News

doi:10.1038/nindia.2012.16 Published online 31 January 2012

Virtual labs for science education

Close on the heels of the University Grants Commission (UGC)'s decision to replace dissection of animals in biology labs, India's human resource ministry is set to launch its ambitious virtual labs project in the country's education sector. The massive project called 'Sakshat', under which the ministry earlier launched the world's cheapest tablet PC 'Akash', will help students conduct online experiments and learn important scientific techniques using interactive simulations and real-time videos.

The virtual labs have been built on a common platform and are accessible even with basic internet connectivity. These labs are intended for under-graduates, post-graduates and researchers, mainly at the college level. The project is funded by the National Mission for Education (NME) as a component of the Rs 4600 crore Information and Communication Technology (ICT) programme of 2009.

Fig. 1: Architecture of a Static Virtual Lab. Remote users can access virtual labs on their computers and tablets.

A collaboration between several Indian Institutes of Technology (IITs) and other universities in India, these web-based programs include static and remotely triggered virtual labs. Static lab experiments are explained using written material, pre-defined interactive simulations and live experiment videos (Fig. 1).

Students can then test themselves with self-assessment quizzes and practical assignments. The remotely triggered labs allow students to perform experiments in real-time using remotely located physical experimental set-ups, via the internet.

The virtual labs will be available round the clock, throughout the year. The Sakshat labs cover engineering and biotechnology disciplines since students in these areas require as much practical instruction as possible to gain experience required for research and industrial jobs. Some of the broader sub-streams covered in the project include biotechnology, chemical and physical sciences, electronics and communications as well as civil engineering.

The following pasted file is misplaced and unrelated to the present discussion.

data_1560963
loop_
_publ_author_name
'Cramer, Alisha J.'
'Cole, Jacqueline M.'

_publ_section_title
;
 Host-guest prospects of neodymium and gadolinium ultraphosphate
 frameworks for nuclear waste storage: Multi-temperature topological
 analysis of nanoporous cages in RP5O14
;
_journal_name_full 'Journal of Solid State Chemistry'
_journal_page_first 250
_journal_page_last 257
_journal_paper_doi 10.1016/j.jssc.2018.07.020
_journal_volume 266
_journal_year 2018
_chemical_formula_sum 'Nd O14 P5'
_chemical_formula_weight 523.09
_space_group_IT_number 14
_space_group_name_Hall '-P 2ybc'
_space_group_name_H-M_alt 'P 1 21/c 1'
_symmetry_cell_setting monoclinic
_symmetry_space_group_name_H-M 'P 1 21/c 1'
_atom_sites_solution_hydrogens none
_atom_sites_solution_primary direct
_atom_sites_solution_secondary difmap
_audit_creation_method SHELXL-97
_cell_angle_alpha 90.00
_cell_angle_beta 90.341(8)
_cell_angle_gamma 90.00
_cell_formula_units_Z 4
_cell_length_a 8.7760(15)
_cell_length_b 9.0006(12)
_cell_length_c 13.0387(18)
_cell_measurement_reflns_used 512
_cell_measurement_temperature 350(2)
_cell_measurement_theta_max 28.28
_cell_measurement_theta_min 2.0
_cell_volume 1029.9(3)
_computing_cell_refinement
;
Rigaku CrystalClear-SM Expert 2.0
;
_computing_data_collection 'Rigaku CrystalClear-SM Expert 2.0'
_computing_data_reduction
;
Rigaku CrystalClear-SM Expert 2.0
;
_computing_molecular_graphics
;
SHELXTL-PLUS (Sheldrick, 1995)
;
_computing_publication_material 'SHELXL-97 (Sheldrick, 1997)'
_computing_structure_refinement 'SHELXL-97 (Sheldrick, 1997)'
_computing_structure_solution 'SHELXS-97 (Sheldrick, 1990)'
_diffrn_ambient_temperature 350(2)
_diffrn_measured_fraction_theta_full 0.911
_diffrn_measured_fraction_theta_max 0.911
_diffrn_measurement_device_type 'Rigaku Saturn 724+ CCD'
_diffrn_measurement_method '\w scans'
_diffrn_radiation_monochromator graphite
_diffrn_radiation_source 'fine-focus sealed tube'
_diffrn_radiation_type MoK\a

The "Virtual proteomics laboratory" created at IIT-Bombay, is a good example of the Sakshat biotechnology labs. "Each experiment has a step-by-step approach, including animations and videos that simplifies the learning process for the user," says Sanjeeva Srivastava of the Wadhwani Research Center for Biosciences and Bioengineering in the Department of Biosciences and Bioengineering of IIT-Bombay. Though in its testing phase, the lab is publicly available at the IIT-Bombay website.

Srivastava's colleague in the project Nicole Rachel Koshy points out that despite its lofty goals, the project has limited public awareness and lacks good teachers who can effectively use and explain these materials. However, workshops and public outreach programmes are being planned by the government to overcome these roadblocks.

The Aakash released some time back was part of the project to make e-learning accessible and affordable to the students. Other public-funded e-learning programmes currently underway include the National programme on Technology Enhanced learning (NPTEL) theory and video lectures database and the Open Source Courseware Animations Repository(OSCAR) animation repository.


References

  1. Mission document of National Mission on Education through Information and Communication Technology.
  2. Sakshat Virtual labs.
  3. SOLVE, the Virtual lab at NITK Surathkal.
  4. Virtual Proteomics Laboratory at IIT-Bombay
  5. Project OSCAR Repository